Zombie biotech Eleven Bio seeks resurrection with merger deal

Eleven Bio ($EBIO) is looking to come back to life after being on life support for much of 2016 with a merger deal combining it with private Canadian company Viventia, which will take over at the top of the biotech.

This comes after the Cambridge, MA-based biotech looked to be winding down its ops after cutting 14 positions in the company--or 70% of its total remaining staff--back in June.

Its shares have taken a battering in recent months: In May 2015, its late-stage drug EBI-005 (isunakinra)--an IL-1 receptor inhibitor--flunked a Phase III study for dry eye disease.

Then in January, a follow-up Phase III trial to study the drug's impact on allergic conjunctivitis also flopped, putting serious strain on the company's dwindling cash supplies.

Things got worse in March when it was threatened to be booted off the Nasdaq after falling into penny stock territory and failing to comply with its strict equity rules on trading. It was given 180 days to get its act together.

The Third Rock alumni also announced that it was to outlicense its second preclinical IL-6 ocular disease drug, EBI-031, in its limited pipeline to Roche ($RHHBY) for some much-needed financing.

It appeared to be a walking dead biotech, but it has come back to life with this merger. Under the agreement, Eleven purchased all of the outstanding capital stock of Viventia in exchange for the issuance of just over 4 million newly issued shares of Eleven common stock.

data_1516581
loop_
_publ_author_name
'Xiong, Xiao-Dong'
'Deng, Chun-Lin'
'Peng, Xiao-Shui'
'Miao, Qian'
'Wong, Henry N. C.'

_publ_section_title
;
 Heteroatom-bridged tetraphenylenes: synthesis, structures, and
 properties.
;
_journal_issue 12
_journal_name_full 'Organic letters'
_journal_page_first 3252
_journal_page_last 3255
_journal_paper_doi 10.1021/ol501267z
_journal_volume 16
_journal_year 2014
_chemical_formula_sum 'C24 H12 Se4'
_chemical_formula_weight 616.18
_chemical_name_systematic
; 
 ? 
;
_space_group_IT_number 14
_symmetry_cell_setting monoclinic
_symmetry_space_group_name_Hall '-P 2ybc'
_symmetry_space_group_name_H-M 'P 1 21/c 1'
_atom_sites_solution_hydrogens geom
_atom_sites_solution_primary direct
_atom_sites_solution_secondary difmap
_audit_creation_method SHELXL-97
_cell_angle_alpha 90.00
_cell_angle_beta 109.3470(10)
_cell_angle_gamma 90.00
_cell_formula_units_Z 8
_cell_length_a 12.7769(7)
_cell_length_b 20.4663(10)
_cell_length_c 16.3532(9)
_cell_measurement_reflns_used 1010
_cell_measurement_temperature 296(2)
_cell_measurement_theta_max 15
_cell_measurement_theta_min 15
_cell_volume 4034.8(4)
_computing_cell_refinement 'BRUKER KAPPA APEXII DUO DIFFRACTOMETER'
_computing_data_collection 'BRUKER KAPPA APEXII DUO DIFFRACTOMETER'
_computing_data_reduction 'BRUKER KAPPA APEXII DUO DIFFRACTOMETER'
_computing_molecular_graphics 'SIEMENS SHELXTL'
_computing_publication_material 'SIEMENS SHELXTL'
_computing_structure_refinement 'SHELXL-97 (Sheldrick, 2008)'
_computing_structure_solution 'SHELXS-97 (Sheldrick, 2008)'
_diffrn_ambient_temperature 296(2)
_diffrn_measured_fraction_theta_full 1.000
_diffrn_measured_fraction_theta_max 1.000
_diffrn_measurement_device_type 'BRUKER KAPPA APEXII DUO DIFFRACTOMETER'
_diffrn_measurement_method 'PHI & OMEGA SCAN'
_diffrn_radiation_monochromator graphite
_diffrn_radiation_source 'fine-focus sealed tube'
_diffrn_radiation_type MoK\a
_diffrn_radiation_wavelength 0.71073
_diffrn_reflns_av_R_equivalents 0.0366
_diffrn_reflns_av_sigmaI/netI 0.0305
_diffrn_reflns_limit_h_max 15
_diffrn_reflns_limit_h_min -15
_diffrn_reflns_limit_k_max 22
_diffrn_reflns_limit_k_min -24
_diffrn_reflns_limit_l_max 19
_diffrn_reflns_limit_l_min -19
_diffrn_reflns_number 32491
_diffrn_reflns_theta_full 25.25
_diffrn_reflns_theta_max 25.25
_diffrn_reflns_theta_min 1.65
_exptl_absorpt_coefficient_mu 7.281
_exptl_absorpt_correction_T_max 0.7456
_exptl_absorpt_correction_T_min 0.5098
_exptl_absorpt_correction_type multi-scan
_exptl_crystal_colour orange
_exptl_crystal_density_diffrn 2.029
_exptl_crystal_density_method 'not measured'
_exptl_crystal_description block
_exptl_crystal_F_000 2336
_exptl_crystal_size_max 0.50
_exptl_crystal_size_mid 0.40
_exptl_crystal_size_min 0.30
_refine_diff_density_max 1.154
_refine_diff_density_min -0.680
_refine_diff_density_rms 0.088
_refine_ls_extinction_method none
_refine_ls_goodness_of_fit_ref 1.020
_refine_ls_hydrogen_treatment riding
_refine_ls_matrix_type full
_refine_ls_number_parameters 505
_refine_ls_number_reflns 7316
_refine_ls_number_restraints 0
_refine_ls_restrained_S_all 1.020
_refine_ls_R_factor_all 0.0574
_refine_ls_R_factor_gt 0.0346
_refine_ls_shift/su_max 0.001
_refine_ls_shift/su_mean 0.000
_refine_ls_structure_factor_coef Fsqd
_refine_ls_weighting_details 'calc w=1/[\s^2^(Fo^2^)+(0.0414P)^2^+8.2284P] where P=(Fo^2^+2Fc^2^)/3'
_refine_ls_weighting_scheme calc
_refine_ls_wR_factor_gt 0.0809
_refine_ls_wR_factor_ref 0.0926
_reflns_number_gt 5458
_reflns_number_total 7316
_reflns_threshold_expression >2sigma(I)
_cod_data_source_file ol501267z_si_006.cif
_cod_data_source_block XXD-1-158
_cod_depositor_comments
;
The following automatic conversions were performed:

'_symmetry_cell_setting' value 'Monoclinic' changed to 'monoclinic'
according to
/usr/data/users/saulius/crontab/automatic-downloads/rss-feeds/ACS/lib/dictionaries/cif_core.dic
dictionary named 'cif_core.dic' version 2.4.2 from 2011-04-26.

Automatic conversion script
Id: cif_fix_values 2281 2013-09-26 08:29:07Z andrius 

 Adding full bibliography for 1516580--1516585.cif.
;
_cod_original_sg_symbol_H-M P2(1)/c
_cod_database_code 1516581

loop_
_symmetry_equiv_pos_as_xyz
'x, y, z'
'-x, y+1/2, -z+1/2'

This sees the biotech gain access to Viventia’s lead product candidates, Vicinium, a Phase III med for high-grade non-muscle invasive bladder cancer, and Proxinium, a soon-to-be-midstage and now orphan candidate for advanced squamous cell carcinoma of the head and neck.

The combined new company will continue to do business as Eleven Biotherapeutics and trade under its $EBIO ticker on the Nasdaq. Viventia CEO Stephen Hurly will serve as president and chief exec of the company, while Eleven President and CEO Abbie Celniker will remain a director.

Eleven’s pipeline has also been boosted now by Viventia’s earlier stage pipeline of next-gen TPT candidates designed for cancer targets.  

Hurly said in a release: “We are excited to join with Eleven to create a company with extensive experience in engineering and developing novel protein therapeutics for local delivery that we believe may maximize efficacy and reduce toxicity. Our TPTs combine specific tumor targeting with a protein based tumor killing payload, and will be developed to serve cancer patients in areas of high unmet need. Together we have a strong Board of Directors, management team, product pipeline and technology platform, and the capital needed to support the company’s development plans into 2018."

Celniker added: "As previously announced, Eleven performed an extensive review of our strategic alternatives, and our Board of Directors believes that the acquisition of Viventia offers Eleven shareholders a compelling opportunity for enhancing long-term value. Our combined company will continue to support Roche as they develop EBI-031, and will benefit from the capital contributed by this partnership, which provides the necessary funding to enable further development of Vicinium and Proxinium.”

Eleven was up nearly 13% premarket on the news, having finished up yesterday by over 3.5%, but with a market cap of less than $60 million.